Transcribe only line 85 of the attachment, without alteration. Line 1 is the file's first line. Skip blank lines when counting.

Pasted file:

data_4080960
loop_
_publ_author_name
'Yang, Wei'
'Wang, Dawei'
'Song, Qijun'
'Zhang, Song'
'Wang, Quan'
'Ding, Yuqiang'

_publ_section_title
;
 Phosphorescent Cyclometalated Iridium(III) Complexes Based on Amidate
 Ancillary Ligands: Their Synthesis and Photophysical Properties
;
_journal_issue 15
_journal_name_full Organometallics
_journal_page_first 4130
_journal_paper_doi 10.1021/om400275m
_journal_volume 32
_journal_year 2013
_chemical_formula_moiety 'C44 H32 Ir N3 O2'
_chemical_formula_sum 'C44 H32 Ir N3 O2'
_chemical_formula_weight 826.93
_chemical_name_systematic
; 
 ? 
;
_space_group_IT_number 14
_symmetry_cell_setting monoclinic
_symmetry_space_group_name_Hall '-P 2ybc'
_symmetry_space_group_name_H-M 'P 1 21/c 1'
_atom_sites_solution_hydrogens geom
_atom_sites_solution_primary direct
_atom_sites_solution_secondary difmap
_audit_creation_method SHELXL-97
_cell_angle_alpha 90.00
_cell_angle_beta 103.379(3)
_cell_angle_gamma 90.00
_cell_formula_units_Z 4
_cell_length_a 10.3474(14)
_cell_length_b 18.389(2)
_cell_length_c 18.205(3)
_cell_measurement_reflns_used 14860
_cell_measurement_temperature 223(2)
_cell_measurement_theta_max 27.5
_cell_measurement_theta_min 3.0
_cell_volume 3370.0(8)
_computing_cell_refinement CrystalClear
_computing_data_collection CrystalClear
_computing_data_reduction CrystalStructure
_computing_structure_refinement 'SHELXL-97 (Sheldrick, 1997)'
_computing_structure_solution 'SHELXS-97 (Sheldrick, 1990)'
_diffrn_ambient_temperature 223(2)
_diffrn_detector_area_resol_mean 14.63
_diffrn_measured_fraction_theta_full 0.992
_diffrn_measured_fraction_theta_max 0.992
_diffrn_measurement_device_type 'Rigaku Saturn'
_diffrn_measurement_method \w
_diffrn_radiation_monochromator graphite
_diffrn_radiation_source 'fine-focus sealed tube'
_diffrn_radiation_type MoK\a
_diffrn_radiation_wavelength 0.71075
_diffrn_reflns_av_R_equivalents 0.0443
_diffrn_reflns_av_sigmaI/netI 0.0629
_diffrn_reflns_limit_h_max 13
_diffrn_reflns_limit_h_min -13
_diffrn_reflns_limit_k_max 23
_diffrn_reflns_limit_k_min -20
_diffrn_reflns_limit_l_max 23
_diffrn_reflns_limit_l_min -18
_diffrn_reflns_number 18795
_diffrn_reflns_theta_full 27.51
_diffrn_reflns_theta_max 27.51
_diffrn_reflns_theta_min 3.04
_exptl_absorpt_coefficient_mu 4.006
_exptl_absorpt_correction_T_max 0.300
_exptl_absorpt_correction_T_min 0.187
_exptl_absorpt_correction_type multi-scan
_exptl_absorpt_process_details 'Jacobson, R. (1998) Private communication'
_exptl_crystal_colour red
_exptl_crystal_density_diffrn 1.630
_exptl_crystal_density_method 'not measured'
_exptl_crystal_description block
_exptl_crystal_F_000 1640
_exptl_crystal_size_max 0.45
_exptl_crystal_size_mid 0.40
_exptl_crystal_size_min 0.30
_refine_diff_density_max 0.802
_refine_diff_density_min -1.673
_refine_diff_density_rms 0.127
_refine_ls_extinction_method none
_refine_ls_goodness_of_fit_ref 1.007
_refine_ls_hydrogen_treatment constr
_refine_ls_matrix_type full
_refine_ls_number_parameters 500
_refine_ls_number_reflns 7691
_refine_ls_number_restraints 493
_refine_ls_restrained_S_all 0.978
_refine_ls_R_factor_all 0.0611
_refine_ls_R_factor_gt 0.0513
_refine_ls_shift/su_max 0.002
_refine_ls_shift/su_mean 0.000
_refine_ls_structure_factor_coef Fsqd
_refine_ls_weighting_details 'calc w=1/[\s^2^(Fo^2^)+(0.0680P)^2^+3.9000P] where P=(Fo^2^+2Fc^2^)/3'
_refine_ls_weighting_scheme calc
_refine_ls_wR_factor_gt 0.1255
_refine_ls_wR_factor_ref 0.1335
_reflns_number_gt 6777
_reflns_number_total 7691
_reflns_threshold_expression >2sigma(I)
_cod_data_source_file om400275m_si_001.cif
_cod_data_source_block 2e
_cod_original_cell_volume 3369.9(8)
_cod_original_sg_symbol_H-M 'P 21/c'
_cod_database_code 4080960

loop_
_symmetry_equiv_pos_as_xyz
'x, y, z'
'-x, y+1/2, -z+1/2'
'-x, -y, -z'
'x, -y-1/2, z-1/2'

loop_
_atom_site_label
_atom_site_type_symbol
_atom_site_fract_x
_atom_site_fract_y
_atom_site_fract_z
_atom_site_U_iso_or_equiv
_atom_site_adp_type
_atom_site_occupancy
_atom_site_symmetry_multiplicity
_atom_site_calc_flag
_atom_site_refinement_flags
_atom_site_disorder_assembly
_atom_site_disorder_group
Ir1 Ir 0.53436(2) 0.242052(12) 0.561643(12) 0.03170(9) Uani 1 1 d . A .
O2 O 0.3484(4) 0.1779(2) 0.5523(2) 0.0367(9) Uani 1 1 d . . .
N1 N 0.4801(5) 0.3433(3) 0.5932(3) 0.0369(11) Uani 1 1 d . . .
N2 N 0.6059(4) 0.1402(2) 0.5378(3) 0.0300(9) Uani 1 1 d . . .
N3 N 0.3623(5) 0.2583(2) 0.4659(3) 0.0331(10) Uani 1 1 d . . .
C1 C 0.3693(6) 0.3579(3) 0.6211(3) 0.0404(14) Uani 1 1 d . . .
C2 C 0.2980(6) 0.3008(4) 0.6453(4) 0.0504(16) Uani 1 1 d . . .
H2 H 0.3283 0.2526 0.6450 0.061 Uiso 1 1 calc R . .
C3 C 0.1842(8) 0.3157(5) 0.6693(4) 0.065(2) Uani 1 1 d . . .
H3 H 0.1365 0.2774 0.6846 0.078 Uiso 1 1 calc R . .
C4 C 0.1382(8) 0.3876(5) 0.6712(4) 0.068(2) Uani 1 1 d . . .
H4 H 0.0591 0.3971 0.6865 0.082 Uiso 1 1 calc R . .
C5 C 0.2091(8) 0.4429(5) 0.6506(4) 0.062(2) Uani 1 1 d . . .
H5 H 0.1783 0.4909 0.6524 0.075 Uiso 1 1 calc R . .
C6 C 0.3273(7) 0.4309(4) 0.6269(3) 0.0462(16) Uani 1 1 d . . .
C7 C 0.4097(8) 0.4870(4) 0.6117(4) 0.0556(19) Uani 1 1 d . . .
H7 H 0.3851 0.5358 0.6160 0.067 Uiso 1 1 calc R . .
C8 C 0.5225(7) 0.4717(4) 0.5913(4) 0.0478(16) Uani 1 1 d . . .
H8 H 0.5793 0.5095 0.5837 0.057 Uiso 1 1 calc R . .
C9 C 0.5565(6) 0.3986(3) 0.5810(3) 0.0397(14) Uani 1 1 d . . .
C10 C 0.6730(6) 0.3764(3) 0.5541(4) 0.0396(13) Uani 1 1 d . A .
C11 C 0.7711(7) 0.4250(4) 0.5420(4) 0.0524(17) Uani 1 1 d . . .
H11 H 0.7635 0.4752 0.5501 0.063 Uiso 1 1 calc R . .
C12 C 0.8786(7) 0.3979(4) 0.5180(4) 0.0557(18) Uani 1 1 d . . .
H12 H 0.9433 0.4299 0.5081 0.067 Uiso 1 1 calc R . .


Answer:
_exptl_crystal_size_max 0.45